Please ensure Javascript is enabled for purposes of website accessibility

Realities of Real Estate: Hunting guide for tracking down house

Once you’ve made the decision to buy a new home, part of the excitement is in the thrill of the hunt. Somewhere out there is the home of your dreams. It’s a basic instinct to be motivated by the discovery of something special and the hope that you’ll score big with a great buy.

It used to be that house hunting involved a lot of driving around, looking for your hidden jewel. Much of that has now been replaced with the click of a mouse. Nevertheless, some things associated with house hunting haven’t and probably never will change. There are some tips and tricks that will help you efficiently and effectively find a new home. In this column, we’ll give you the benefit of what we’ve learned during many years of showing literally thousands of homes.

You probably wouldn’t be surprised that our first suggestion would be that you find a real estate agent. Still, we can take a step back and recognize the desire for people to hold off on an agent and initially do a little poking around on their own. We can’t deny that there’s some fun in flying solo for a while.

Actually, there can be some benefit to the “go it alone” part of the process. This is often an opportunity for buyers to clarify what they’re looking for. That brings us to our first tip: Don’t be too quick to rule something in or out.

We all have preconceived notions about where we want to live and what kind of house we’d enjoy. Sometimes, those instincts are right; sometimes, they’re wrong.

Chris Coile, a legend in Annapolis real estate, has often told the story of how he had a client who said: “Don’t even show me a split foyer; I wouldn’t ever want to live in one.” Finally, after showing his client nearly every house that wasn’t a split foyer, Chris convinced her to take a look at one. She went inside and said: “Gee, these places have a lot of room; I think I like this house.” She ended up buying a split foyer. The lesson is that we don’t always know what we think we know, and past prejudices can change over time.

Another consideration when beginning your search is the extent to which you rely on the Internet. These days, too many people are beginning to think that just about anything can be accomplished with a keyboard and a mouse. Well, the Internet is great when you’re buying the latest gadget for two easy payments of $19.95 (plus shipping and handling). But when you’re ready to drop half a million on a house, a personal visit is probably in order.

Our next suggestion for house hunting is to make sure you know how much you can afford. This might seem pretty basic, but you’d be surprised at how many people want to look at all sorts of houses before they’ve taken the time to talk with a mortgage banker. Frequently, folks just want to get an idea of what’s out there before they launch headlong into buying a new house.

So, we’re not necessarily opposed to showing some homes before all the financial details get completely worked out. Nevertheless, you’ll want to get a handle on your buying power pretty early in the process. These days, mortgage rates are so low that you might be able to buy more house than you think. Plus, once you decide how much you want to spend, remember to include homes in your search that are priced at least 15 percent above your top end. Just because a house is priced at $500,000 doesn’t mean it’s worth that. You might get that $500,000 house for $425,000. And if your search only went up to $450,000, you could miss a nice buy.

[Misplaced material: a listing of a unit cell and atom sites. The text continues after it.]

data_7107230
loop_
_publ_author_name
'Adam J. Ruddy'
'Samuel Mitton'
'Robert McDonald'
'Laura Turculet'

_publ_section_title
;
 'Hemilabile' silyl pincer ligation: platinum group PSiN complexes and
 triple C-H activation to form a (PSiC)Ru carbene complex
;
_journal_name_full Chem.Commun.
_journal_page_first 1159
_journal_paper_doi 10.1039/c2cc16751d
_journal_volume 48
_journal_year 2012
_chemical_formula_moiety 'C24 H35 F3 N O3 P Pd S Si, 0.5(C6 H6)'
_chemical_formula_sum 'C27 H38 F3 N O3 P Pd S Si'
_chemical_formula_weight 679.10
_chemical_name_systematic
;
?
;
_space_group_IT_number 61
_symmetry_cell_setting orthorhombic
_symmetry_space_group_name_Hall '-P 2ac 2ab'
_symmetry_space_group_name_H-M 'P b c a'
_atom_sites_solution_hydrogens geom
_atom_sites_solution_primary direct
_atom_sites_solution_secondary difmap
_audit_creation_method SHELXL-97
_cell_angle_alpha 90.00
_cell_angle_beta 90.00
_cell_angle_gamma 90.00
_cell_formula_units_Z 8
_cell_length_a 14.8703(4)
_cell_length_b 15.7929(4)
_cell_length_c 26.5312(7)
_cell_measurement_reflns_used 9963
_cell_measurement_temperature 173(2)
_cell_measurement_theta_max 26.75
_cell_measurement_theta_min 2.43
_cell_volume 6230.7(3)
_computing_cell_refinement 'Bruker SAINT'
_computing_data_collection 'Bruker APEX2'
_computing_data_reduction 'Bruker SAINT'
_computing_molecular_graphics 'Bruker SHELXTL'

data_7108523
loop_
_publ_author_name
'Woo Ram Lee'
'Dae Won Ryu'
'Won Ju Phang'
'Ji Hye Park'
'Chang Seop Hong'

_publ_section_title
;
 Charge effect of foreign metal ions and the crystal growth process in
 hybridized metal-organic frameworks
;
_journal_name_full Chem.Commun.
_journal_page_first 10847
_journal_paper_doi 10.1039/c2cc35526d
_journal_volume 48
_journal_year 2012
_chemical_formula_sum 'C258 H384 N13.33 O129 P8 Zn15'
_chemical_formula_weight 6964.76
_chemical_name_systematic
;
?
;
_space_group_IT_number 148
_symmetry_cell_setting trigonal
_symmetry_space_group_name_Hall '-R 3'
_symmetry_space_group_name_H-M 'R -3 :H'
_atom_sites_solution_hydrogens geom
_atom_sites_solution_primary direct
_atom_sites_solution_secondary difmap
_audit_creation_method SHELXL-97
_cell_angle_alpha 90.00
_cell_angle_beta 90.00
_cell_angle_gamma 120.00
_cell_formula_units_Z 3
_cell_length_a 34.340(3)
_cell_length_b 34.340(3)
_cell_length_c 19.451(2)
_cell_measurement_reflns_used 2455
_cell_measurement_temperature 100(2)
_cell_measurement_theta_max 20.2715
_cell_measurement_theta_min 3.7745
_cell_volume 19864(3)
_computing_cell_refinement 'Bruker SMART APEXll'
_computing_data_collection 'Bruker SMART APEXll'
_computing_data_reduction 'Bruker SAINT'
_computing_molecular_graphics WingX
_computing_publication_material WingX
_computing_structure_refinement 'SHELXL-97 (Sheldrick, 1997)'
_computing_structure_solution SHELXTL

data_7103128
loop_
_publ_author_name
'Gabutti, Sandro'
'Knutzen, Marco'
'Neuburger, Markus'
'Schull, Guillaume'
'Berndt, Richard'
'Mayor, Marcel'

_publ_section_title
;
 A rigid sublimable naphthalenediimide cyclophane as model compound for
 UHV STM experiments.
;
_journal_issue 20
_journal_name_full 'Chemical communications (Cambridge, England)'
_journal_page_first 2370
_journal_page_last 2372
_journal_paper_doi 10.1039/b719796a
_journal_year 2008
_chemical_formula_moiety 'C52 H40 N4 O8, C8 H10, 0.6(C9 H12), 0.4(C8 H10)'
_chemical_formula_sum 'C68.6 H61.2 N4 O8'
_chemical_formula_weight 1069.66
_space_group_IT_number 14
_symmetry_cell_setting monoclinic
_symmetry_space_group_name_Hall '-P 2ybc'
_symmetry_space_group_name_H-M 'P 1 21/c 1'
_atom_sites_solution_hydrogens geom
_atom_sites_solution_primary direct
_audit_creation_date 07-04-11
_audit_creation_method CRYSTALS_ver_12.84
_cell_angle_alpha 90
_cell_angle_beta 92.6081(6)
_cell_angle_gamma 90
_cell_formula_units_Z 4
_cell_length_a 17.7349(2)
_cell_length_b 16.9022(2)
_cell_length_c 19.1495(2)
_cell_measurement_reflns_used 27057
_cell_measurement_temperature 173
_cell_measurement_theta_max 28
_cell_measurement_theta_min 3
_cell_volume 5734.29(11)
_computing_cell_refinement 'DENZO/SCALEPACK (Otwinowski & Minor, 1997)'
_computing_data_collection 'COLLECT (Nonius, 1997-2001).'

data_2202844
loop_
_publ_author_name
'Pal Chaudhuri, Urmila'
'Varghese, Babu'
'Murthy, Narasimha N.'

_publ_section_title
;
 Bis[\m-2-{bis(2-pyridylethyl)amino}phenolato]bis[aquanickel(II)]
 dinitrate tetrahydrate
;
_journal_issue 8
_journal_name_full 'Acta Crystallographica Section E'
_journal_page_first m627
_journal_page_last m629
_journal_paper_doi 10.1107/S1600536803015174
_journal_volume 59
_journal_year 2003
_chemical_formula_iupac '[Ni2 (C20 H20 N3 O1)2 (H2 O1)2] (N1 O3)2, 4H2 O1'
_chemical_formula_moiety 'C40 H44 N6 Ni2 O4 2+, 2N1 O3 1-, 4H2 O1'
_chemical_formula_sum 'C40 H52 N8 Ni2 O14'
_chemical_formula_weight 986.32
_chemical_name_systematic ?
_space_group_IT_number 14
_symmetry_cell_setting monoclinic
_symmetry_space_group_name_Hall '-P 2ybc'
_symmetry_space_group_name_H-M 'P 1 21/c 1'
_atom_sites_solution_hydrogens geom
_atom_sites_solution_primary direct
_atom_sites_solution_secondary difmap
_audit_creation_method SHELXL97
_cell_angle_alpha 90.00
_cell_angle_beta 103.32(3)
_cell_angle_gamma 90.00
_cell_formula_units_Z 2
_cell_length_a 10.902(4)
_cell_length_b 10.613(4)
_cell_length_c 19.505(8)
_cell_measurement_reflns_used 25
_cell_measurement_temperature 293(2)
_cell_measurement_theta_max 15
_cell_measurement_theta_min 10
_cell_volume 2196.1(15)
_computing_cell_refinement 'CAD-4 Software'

Tip No. 4 is to make a list of “must have” vs. “like to have” for your new home. Unless you’re one of the lucky few who have a “money’s no object” kind of budget, there will be some compromises in selecting a new house. Most people start out by defining the geographic boundaries of where they want to live. Beyond that, size, style and special features (such as garage or fireplace) can fill out your list of priorities.

Also, revisit your list from time to time. As you see different homes, specific needs and wants might evolve in a new direction. Initially, you might think you can’t live without granite countertops, but remember, that’s the kind of thing you can add down the road. It might be better to opt for the bigger yard you wanted, since this a feature that can’t be changed later on. Your new home probably won’t be perfect right out of the box, so make sure to separate what’s fixable from what’s not.

Finally, don’t light up a whole bunch of agents in the process. Every time you call an agent, that agent is going to try to cultivate you as a client. A couple of common misconceptions about how real estate works that can sometimes contribute to why so many agents are unnecessarily launched into action. First, regardless of what company the agents work for, they can sell the homes listed by every other company. Second, going through the listing agent on the purchase of a house will normally not reduce the cost of selling for the owner and in turn help you get a better deal. Third, most agents don’t make more money by selling properties listed by their own company. In some cases they do, but again, it doesn’t change the cost to the seller. So, calling a whole bunch of agents isn’t really going to be of any benefit.

As you can see, there are a number of approaches to buying a house. Each of the buyers we represent tends to take a different tack. We help guide them, but we also allow for everyone to interject his or her individual style. After all, there is no absolute right way or wrong way to go about buying a house, and bringing some of your own ideas to house hunting can make it an even more fun and exciting adventure.

Bob and Donna McWilliams are practicing real estate agents in Maryland with more than 25 years of combined experience. Their email address is